Now, you may well have seen this rather dispiriting little tale of over-zealous religious teenagers and the inevitable claim to free-expression and discrimination:
A 16-year-old girl has gone to the High Court to accuse her school of discriminating against Christians by banning the wearing of "purity rings".That of course is the retelling offered by the BBC. An understandably busy corporation what with all the re-runs of 'Allo Allo it has to schedule and its unrelenting attempts to find yet more mediocre panel-shows for David Mitchell to appear on. So in all their haste they (along with every other mainstream media outlet) have effectively echoed the original story as it was handed to them, without any real, well... you know... journalism.
Lydia Playfoot was told by Millais School in Horsham, West Sussex, to remove her ring, which symbolises chastity, or face expulsion.
Step up to the plate The Internet (that much maligned young buck with a lot of potential but a rather worrying penchant for unpleasant low-budget pornography and Diana conspiracy theories) in the shape of the dashingly anonymous Unity at a website called the Ministry of Truth. Unburdened by deadlines or word counts and with the world a few keystrokes away, s/he has done some frankly brilliant investigating of the figures lurking in the shadows of this story, unearthing a litter (what is the collective-noun for religious zealots, a congregation maybe) of characters sinister and bizarre enough to put Captain Jack's crew to shame.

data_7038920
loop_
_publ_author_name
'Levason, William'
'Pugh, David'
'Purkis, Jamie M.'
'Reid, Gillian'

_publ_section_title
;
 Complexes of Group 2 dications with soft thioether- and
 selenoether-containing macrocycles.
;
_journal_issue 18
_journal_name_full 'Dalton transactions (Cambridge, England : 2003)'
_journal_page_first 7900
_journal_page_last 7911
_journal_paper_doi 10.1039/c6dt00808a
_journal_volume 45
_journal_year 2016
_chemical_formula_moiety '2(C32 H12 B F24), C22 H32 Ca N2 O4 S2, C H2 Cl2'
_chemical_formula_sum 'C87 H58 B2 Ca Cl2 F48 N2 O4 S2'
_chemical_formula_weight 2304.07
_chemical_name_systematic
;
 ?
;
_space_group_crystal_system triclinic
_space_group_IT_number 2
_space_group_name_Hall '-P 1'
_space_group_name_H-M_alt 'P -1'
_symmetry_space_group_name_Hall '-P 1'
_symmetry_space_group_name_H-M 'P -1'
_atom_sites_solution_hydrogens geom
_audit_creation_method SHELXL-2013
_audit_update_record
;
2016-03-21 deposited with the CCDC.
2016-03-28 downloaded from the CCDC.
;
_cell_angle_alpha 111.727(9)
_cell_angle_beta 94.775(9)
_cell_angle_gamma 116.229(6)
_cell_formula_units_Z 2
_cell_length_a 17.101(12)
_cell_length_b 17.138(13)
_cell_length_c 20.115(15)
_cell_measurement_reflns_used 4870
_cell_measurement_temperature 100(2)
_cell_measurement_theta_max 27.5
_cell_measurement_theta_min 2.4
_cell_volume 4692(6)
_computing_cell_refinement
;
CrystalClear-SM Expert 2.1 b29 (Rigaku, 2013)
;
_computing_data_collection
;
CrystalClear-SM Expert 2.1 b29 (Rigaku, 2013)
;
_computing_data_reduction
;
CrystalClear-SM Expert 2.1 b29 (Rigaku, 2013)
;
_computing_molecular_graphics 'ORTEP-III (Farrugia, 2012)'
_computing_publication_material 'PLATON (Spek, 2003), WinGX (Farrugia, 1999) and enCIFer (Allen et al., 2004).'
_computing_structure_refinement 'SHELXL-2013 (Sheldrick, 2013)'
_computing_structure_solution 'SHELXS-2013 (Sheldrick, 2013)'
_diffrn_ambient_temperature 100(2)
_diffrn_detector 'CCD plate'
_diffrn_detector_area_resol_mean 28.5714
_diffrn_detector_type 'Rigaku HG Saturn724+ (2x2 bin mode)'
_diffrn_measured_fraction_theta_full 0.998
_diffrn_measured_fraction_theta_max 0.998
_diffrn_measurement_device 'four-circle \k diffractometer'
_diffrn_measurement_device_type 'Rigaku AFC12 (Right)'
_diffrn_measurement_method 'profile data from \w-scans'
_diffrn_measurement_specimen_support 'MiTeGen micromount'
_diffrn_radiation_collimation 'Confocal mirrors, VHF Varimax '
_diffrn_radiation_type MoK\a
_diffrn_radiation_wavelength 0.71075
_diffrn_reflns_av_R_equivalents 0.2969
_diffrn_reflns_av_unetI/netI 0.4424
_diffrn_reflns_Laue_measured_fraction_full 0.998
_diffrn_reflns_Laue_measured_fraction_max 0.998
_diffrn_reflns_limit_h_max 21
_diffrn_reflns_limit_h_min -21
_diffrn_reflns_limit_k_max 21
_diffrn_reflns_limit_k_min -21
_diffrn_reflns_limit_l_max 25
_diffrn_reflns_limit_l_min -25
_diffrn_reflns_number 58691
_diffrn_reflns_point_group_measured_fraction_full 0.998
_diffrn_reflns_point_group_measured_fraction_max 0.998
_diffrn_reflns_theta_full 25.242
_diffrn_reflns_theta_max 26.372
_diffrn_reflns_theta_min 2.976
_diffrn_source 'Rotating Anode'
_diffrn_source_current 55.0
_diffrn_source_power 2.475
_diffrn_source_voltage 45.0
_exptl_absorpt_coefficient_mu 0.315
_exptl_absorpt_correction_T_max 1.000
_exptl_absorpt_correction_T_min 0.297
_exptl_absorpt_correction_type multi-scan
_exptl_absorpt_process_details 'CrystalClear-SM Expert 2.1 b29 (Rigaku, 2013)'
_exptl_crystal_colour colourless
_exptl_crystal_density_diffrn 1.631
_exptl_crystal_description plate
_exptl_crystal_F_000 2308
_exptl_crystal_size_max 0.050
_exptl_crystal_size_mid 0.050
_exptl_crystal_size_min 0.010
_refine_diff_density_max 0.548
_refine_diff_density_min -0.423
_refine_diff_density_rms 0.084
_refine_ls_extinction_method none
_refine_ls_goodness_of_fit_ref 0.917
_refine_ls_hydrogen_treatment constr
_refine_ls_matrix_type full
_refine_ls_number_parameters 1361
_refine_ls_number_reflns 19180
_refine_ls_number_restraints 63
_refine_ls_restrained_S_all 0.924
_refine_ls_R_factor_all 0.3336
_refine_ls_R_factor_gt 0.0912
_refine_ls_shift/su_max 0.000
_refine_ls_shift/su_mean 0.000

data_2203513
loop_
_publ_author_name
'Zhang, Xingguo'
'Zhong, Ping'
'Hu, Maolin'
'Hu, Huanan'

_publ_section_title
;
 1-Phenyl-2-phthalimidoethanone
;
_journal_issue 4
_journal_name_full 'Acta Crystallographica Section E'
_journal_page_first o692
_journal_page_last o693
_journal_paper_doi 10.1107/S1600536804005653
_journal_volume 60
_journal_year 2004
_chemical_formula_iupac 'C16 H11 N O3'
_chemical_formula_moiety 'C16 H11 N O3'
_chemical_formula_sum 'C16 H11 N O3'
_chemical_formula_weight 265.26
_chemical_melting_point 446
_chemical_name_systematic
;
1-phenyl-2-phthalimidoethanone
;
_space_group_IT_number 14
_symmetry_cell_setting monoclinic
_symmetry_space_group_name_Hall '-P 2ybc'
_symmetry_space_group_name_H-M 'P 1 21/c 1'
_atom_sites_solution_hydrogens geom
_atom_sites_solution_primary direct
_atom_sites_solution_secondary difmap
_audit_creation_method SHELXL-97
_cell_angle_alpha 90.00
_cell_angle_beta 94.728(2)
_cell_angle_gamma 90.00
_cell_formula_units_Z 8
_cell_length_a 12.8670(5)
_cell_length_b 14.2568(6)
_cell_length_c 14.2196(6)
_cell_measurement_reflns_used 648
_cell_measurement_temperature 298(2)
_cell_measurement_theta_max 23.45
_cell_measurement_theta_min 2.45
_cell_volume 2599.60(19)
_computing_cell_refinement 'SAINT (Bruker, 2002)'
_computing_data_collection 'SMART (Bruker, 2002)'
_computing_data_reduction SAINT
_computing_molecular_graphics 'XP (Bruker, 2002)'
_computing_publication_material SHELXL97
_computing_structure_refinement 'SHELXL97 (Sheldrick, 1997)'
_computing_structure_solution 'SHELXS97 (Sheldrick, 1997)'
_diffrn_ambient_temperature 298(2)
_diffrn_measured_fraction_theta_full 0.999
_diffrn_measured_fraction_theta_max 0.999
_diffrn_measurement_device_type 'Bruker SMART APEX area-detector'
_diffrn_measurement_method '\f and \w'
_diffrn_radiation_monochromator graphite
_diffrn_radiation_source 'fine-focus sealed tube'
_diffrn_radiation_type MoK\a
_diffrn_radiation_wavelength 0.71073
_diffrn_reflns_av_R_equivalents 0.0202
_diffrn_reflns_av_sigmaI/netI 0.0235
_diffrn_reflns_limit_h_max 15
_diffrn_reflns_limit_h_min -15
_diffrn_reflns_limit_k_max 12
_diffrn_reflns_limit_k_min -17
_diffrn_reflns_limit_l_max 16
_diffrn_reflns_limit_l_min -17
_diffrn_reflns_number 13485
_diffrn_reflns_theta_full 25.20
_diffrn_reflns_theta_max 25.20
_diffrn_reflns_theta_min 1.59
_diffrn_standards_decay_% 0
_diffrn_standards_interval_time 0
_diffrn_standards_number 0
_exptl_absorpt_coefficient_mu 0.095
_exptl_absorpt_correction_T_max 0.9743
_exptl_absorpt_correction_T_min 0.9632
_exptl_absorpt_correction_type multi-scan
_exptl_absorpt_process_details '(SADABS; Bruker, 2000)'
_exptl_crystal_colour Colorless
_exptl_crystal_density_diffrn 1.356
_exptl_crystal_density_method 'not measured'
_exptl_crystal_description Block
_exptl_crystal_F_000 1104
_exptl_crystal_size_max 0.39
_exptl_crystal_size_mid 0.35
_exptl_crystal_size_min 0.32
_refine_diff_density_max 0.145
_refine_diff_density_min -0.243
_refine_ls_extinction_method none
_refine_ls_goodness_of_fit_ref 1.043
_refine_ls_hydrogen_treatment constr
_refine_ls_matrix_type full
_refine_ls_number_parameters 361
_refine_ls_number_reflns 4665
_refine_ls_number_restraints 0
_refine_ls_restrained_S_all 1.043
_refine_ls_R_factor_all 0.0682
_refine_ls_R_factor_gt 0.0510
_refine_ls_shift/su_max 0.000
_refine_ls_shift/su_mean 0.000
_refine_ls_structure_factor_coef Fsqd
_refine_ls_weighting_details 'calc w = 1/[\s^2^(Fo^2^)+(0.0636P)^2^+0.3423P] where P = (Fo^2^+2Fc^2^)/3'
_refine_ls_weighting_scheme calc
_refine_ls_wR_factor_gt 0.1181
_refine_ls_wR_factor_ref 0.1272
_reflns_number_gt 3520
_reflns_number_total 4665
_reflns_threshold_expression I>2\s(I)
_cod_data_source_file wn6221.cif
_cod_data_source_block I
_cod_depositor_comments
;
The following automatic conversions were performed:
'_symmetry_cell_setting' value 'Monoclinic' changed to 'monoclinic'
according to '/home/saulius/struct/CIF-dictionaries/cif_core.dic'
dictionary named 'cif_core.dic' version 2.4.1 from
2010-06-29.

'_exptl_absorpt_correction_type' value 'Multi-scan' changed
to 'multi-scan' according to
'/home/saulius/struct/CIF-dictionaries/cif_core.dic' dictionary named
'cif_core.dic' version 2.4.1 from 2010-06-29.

Now this is why I think the internet is a wonderful, monstrous thing. It may well be an ocean of noise but in its folds it always has room for quiet and methodical voices with some really interesting things to say that otherwise wouldn't get heard. I don't think you'll see a more comprehensive piece of investigative journalism very often. Do go and read it.
[...] one has to question not only the merits of Playfoot’s case but the motives of the people around her, especially if one factors in the ‘elephant in the room’ that the press are assiduously ignoring, the very obvious interest that both the Playfoots (Playfeet?) and Robinsons have, as directors of Silver Ring Thing (UK) Ltd, in obtaining a High Court ruling that gives their chastity campaign the legal cover of the Human Rights Act.
The more one examines the background to this case, the more one has to wonder whether what’s really being sought in the High Court is not legal support for the rights of individual teenagers to wear chastity rings in schools, but legal support for the efforts of an Evangelical Christian group to turn schools into recruiting offices for their particular US-import brand of god regardless of the wishes of schools, their governing bodies or the parents of other children.